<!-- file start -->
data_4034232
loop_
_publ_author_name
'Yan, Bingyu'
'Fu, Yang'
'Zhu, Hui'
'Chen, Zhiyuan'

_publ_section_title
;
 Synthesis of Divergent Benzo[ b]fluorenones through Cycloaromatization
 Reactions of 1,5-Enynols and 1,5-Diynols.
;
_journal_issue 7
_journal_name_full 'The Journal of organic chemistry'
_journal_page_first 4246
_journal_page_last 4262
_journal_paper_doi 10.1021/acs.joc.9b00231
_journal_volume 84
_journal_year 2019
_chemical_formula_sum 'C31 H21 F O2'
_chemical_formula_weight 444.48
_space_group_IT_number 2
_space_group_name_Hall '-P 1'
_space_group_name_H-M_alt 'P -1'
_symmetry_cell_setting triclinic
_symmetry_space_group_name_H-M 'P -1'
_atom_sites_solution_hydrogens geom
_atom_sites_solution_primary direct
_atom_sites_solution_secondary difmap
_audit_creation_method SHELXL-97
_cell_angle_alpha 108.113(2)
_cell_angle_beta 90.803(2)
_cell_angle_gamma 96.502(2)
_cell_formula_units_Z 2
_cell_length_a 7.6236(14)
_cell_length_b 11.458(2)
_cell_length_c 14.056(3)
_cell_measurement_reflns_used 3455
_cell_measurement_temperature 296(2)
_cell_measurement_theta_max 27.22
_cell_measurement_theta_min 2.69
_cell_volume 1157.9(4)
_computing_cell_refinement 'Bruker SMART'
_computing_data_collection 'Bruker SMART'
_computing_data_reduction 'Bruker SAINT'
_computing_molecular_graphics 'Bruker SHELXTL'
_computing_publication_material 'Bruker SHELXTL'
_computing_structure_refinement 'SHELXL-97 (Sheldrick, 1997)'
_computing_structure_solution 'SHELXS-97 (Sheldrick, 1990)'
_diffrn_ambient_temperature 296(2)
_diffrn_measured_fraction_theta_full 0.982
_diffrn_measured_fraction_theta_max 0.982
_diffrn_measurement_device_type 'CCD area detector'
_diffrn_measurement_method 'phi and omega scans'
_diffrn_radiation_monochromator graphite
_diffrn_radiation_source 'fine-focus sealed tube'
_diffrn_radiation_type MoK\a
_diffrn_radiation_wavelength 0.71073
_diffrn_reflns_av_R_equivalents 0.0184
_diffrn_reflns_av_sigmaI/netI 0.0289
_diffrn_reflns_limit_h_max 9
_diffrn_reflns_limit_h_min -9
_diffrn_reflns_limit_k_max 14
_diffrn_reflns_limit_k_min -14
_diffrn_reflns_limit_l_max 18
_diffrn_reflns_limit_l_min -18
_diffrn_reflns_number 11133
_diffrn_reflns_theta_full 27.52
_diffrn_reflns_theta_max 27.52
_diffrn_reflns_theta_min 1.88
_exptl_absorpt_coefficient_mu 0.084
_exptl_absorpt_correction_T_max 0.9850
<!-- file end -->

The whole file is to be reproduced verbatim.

data_4034232
loop_
_publ_author_name
'Yan, Bingyu'
'Fu, Yang'
'Zhu, Hui'
'Chen, Zhiyuan'

_publ_section_title
;
 Synthesis of Divergent Benzo[ b]fluorenones through Cycloaromatization
 Reactions of 1,5-Enynols and 1,5-Diynols.
;
_journal_issue 7
_journal_name_full 'The Journal of organic chemistry'
_journal_page_first 4246
_journal_page_last 4262
_journal_paper_doi 10.1021/acs.joc.9b00231
_journal_volume 84
_journal_year 2019
_chemical_formula_sum 'C31 H21 F O2'
_chemical_formula_weight 444.48
_space_group_IT_number 2
_space_group_name_Hall '-P 1'
_space_group_name_H-M_alt 'P -1'
_symmetry_cell_setting triclinic
_symmetry_space_group_name_H-M 'P -1'
_atom_sites_solution_hydrogens geom
_atom_sites_solution_primary direct
_atom_sites_solution_secondary difmap
_audit_creation_method SHELXL-97
_cell_angle_alpha 108.113(2)
_cell_angle_beta 90.803(2)
_cell_angle_gamma 96.502(2)
_cell_formula_units_Z 2
_cell_length_a 7.6236(14)
_cell_length_b 11.458(2)
_cell_length_c 14.056(3)
_cell_measurement_reflns_used 3455
_cell_measurement_temperature 296(2)
_cell_measurement_theta_max 27.22
_cell_measurement_theta_min 2.69
_cell_volume 1157.9(4)
_computing_cell_refinement 'Bruker SMART'
_computing_data_collection 'Bruker SMART'
_computing_data_reduction 'Bruker SAINT'
_computing_molecular_graphics 'Bruker SHELXTL'
_computing_publication_material 'Bruker SHELXTL'
_computing_structure_refinement 'SHELXL-97 (Sheldrick, 1997)'
_computing_structure_solution 'SHELXS-97 (Sheldrick, 1990)'
_diffrn_ambient_temperature 296(2)
_diffrn_measured_fraction_theta_full 0.982
_diffrn_measured_fraction_theta_max 0.982
_diffrn_measurement_device_type 'CCD area detector'
_diffrn_measurement_method 'phi and omega scans'
_diffrn_radiation_monochromator graphite
_diffrn_radiation_source 'fine-focus sealed tube'
_diffrn_radiation_type MoK\a
_diffrn_radiation_wavelength 0.71073
_diffrn_reflns_av_R_equivalents 0.0184
_diffrn_reflns_av_sigmaI/netI 0.0289
_diffrn_reflns_limit_h_max 9
_diffrn_reflns_limit_h_min -9
_diffrn_reflns_limit_k_max 14
_diffrn_reflns_limit_k_min -14
_diffrn_reflns_limit_l_max 18
_diffrn_reflns_limit_l_min -18
_diffrn_reflns_number 11133
_diffrn_reflns_theta_full 27.52
_diffrn_reflns_theta_max 27.52
_diffrn_reflns_theta_min 1.88
_exptl_absorpt_coefficient_mu 0.084
_exptl_absorpt_correction_T_max 0.9850